Evans (1957) characterises Irish walls as untidy and cyclopean, mainly of rough glacial boulders and ‘lacking the precision of those of north England or the Cotswold country’. This may be due to the absence of easily-shaped material, such as Jurassic limestone, as well as to the glacial drift covering so much of the country. Although a few walls or ‘ditches’, as all dykes or raised banks are termed in Ireland, are of Iron Age origin, most are from the comparatively recent enclosures of the 18th and early 19th centuries. Throughout the lowland farming country, the hedged ditch is common, sometimes with a ‘sheugh’ or open drain running alongside it.
Throughout the south and central part of the country dry stone ditches, where they occur, are usually built with far less batter and far more stones than their Scottish counterparts, according to Rainsford-Hannay (1972), who goes on to list their typical dimensions as 6′ (1.8m) high and 4′ (1.2m) wide at the base. Throughstones are scarce but are sometimes used, and the coping may be of mortar, sod or small stones placed haphazardly on top.
In the west of County Clare and Galway, especially in the Burren district with its tiny fields and its outcrops of Carboniferous limestone, single-thickness walls are built which closely resemble the Galloway single dyke in style and function. Sheep are said not to attempt to climb these unsteady-looking structures. Single walls are also found around fields on stony moraines and drift-boulder hillsides. In east Galway the limestone ditches are built double to a height of about 2′ (600mm), carefully levelled off and finished with a lacework of single boulders to a total height of 4-5′ (1.2-1.5m). It would seem that this similarity between Galway and Galloway walls may not be coincidental, and that the Irish version may well have been introduced by incoming landlords and their agents. Mortar or cement is used in the coping of many Irish walls, and is sometimes used as a facing. The Irish language has no word for dry stone waller, but wallers are referred to as masons. This may also indicate the relatively recent importation of the craft into most parts of the country.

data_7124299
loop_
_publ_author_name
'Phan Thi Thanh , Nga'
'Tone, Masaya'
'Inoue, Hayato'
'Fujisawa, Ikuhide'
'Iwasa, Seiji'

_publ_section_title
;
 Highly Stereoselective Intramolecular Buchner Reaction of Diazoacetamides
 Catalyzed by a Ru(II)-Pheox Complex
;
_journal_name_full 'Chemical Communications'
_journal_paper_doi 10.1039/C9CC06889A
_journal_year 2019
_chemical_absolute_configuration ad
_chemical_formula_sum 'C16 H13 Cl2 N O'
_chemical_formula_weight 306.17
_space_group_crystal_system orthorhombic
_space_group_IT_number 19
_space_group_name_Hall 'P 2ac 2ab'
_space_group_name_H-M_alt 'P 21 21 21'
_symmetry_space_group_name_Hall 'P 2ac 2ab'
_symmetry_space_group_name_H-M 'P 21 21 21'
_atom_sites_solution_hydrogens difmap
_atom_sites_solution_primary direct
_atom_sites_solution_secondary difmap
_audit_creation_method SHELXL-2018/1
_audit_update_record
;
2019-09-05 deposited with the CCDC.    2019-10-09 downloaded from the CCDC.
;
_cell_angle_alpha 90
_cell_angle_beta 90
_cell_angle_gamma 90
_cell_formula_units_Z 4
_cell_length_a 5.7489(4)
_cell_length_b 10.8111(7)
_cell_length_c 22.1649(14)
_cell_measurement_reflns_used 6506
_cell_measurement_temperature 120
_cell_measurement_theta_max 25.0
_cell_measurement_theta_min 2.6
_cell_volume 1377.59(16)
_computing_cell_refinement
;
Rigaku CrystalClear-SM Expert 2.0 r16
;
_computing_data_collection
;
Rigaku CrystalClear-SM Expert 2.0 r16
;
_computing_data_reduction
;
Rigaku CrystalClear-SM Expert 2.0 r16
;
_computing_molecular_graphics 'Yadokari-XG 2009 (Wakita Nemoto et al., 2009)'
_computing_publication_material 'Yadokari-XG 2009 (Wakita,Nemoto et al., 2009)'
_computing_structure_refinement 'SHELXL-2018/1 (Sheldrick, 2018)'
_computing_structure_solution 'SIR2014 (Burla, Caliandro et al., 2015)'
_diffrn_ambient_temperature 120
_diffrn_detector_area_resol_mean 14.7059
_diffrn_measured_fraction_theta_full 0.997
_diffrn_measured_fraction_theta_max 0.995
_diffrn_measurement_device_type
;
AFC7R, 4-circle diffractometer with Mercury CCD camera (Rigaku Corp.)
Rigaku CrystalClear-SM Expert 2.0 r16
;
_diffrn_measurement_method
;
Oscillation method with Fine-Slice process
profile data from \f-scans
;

On Rathlin Island off the coast of Antrim, the idea of the unsteady-looking wall has been taken to the extreme. It’s said that animals give them a wide berth once having learnt that they collapse almost at a touch. At the other extreme are the 10′ (3m) high demesne walls running for miles around the big estates which, according to Evans (1957), are ‘famine walls’ built by destitute labourers in return for a pittance from the landowner.
Derry~Londonderry has examples of ancient head-walls, built to separate early farm enclosures from the rough outfields. These are known locally as ‘Danish fences’ and consist of irregularly piled stone slabs with standing stones set at intervals. Similar walls, and walls with many stones set vertically or diagonally are found elsewhere in Ulster and Munster. Often only the standing stones remain today, buried in the peat which has overwhelmed the ancient fields. Elsewhere in Ireland there are walls of almost indeterminate age: the wide granite accretion or clearance walls of the Mourne Mountains, for instance, which closely resemble those of the Lake District and Aberdeenshire.
Some of the walls of the Aran Islands have ‘phantom gates’, which had to be taken down every time cattle were herded through a field, and grazing plots four fields in from the road were not unknown. The reason for this laborious design was, apparently, less the lack of wood and metal but more the need to keep the wind from getting into the fields (Evans, 1957). Similar structures were also used in Connemara and County Clare.
Irish walls generally lack stiles because there are very few footpaths among the tiny fields, while narrow wall-lined lanes are plentiful, with short-cuts seldom worthwhile. The acreage under stone is very great in some areas, with up to one quarter of the land taken up with stone ditches.